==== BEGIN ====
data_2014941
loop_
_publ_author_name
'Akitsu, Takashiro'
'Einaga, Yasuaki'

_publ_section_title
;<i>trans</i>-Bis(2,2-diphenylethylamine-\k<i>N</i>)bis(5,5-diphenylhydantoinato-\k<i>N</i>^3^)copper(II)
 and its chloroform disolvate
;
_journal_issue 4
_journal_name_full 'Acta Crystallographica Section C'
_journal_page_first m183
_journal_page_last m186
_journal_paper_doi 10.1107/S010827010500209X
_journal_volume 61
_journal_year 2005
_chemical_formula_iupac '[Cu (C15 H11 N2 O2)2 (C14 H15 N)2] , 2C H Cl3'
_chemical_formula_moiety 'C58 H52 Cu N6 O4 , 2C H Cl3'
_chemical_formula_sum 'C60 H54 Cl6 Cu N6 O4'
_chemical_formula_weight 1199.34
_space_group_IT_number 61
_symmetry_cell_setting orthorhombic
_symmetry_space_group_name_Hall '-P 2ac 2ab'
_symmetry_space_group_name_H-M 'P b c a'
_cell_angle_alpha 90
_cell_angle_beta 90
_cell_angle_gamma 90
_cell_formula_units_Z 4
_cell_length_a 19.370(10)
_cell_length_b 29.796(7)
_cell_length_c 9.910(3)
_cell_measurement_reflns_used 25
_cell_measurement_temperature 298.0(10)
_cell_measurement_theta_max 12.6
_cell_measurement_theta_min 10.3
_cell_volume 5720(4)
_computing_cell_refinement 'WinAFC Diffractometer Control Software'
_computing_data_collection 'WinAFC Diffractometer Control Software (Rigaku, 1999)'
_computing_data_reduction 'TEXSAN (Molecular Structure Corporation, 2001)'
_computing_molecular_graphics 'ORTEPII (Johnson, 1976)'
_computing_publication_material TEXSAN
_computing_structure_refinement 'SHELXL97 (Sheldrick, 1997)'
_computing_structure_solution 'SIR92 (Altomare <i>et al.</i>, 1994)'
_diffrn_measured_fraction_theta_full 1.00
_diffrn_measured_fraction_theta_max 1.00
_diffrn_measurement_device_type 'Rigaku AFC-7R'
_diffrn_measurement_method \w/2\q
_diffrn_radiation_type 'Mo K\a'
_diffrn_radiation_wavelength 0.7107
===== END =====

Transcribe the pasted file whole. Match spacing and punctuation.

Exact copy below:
data_2014941
loop_
_publ_author_name
'Akitsu, Takashiro'
'Einaga, Yasuaki'

_publ_section_title
;<i>trans</i>-Bis(2,2-diphenylethylamine-\k<i>N</i>)bis(5,5-diphenylhydantoinato-\k<i>N</i>^3^)copper(II)
 and its chloroform disolvate
;
_journal_issue 4
_journal_name_full 'Acta Crystallographica Section C'
_journal_page_first m183
_journal_page_last m186
_journal_paper_doi 10.1107/S010827010500209X
_journal_volume 61
_journal_year 2005
_chemical_formula_iupac '[Cu (C15 H11 N2 O2)2 (C14 H15 N)2] , 2C H Cl3'
_chemical_formula_moiety 'C58 H52 Cu N6 O4 , 2C H Cl3'
_chemical_formula_sum 'C60 H54 Cl6 Cu N6 O4'
_chemical_formula_weight 1199.34
_space_group_IT_number 61
_symmetry_cell_setting orthorhombic
_symmetry_space_group_name_Hall '-P 2ac 2ab'
_symmetry_space_group_name_H-M 'P b c a'
_cell_angle_alpha 90
_cell_angle_beta 90
_cell_angle_gamma 90
_cell_formula_units_Z 4
_cell_length_a 19.370(10)
_cell_length_b 29.796(7)
_cell_length_c 9.910(3)
_cell_measurement_reflns_used 25
_cell_measurement_temperature 298.0(10)
_cell_measurement_theta_max 12.6
_cell_measurement_theta_min 10.3
_cell_volume 5720(4)
_computing_cell_refinement 'WinAFC Diffractometer Control Software'
_computing_data_collection 'WinAFC Diffractometer Control Software (Rigaku, 1999)'
_computing_data_reduction 'TEXSAN (Molecular Structure Corporation, 2001)'
_computing_molecular_graphics 'ORTEPII (Johnson, 1976)'
_computing_publication_material TEXSAN
_computing_structure_refinement 'SHELXL97 (Sheldrick, 1997)'
_computing_structure_solution 'SIR92 (Altomare <i>et al.</i>, 1994)'
_diffrn_measured_fraction_theta_full 1.00
_diffrn_measured_fraction_theta_max 1.00
_diffrn_measurement_device_type 'Rigaku AFC-7R'
_diffrn_measurement_method \w/2\q
_diffrn_radiation_type 'Mo K\a'
_diffrn_radiation_wavelength 0.7107